Contributors
Pate, Leah Allison, Castle, Gregory, Codell, Julie, et al.
Created Date
2012

Attack of the Fake Geek Girls: Challenging Gendered Harassment and Marginalization in Online Spaces applies feminist, gender, and rhetorical theories and methods, along with critical discourse analysis, to case studies of the popular online social media platforms of Jezebel, Pinterest, and Facebook. This project makes visible the structural inequities that underpin the design and development of internet technologies, as well as commonplace assumptions about who is an online user, who is an active maker of internet technologies, and who is a passive consumer of internet technologies. Applying these critical lenses to these inequities and assumptions enables a re-seeing of commonplace …

Contributors
Cowles, Cindy Kay, Miller, Keith D, Rose, Shirley K, et al.
Created Date
2015

Police misconduct is a relatively rare event, though typically, it is a male dominated event. As such, research on police misconduct has largely ignored women. Generally, research examines differences in misconduct by using sex as a control variable, or has focused on small samples of female officers using qualitative methods. Neither of these methods is able to explore or explain the possibility that factors related to officers' decisions to commit misconduct may differentially impact males and females. As a consequence, we are left with a shallow understanding of when and why women commit misconduct. This research fills this gap by …

Contributors
Gaub, Janne Elizabeth, Holtfreter, Kristy, White, Michael D, et al.
Created Date
2015

"Becoming Travesti: A Partial History of Ontoformation" explores the discursive production of the figure of travesti, defined broadly as male-assigned technologies of feminization, as it circulates within public discourse in Mexico. In other words, through ontoformation this project highlights the historical and sociopolitical associations that congeal, through repetition, to give an identitarian category -travesti- a sense of essence. In order to do so, this project analyzes articles within the mainstream Mexican press, ranging from the colonial period to the present. The first phase of this project involved the compilation and analysis of all twenty-first century articles mentioning travesti in the …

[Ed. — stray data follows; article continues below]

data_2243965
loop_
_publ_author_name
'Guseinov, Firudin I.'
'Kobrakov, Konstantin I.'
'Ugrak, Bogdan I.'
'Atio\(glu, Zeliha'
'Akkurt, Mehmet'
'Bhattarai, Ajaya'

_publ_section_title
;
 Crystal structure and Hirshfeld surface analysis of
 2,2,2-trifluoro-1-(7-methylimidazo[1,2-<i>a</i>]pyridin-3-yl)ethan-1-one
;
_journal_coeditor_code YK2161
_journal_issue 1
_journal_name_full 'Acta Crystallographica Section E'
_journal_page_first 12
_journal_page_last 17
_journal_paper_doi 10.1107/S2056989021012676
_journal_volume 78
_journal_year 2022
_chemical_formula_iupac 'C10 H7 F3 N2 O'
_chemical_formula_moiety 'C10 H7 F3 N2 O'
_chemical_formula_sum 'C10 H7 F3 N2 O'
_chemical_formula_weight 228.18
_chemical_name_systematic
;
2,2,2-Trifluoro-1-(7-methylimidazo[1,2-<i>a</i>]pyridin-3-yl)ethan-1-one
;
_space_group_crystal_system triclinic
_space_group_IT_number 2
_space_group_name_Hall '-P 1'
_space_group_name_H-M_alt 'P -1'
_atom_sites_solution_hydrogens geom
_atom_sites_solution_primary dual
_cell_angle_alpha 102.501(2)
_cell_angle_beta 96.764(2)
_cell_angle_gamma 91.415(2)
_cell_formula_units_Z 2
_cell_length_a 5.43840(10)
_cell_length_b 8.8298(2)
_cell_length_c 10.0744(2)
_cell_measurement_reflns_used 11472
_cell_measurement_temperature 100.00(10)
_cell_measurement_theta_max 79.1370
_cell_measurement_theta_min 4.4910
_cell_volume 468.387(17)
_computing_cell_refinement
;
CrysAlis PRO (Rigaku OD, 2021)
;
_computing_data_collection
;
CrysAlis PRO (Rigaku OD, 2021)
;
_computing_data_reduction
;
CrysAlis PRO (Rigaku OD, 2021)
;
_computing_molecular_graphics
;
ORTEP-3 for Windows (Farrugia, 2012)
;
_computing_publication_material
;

Contributors
de la Maza Pérez Tamayo, Andrea, Koblitz, Ann H., Quan, H.L.T., et al.
Created Date
2017

In the face of what many scientists and cultural theorists are calling the Anthropocene, a new era characterized by catastrophic human impact on the planet’s geologic, atmospheric, and ecological makeup, Latin American writers, artists, and filmmakers today from various disciplinary and geographical positionalities are engaging in debates about how to respond ethically to this global crisis. From an interdisciplinary perspective that incorporates cutting-edge theories in multispecies ethnography, material ecocriticism, and queer ecology, this study examines multispecies relationships unfolding in three telescoping dimensions—corporealities, companions, and communities—in contemporary Latin American cultural production while uncovering indigenous and other-than-dominant epistemologies about human-nonhuman entanglements. I …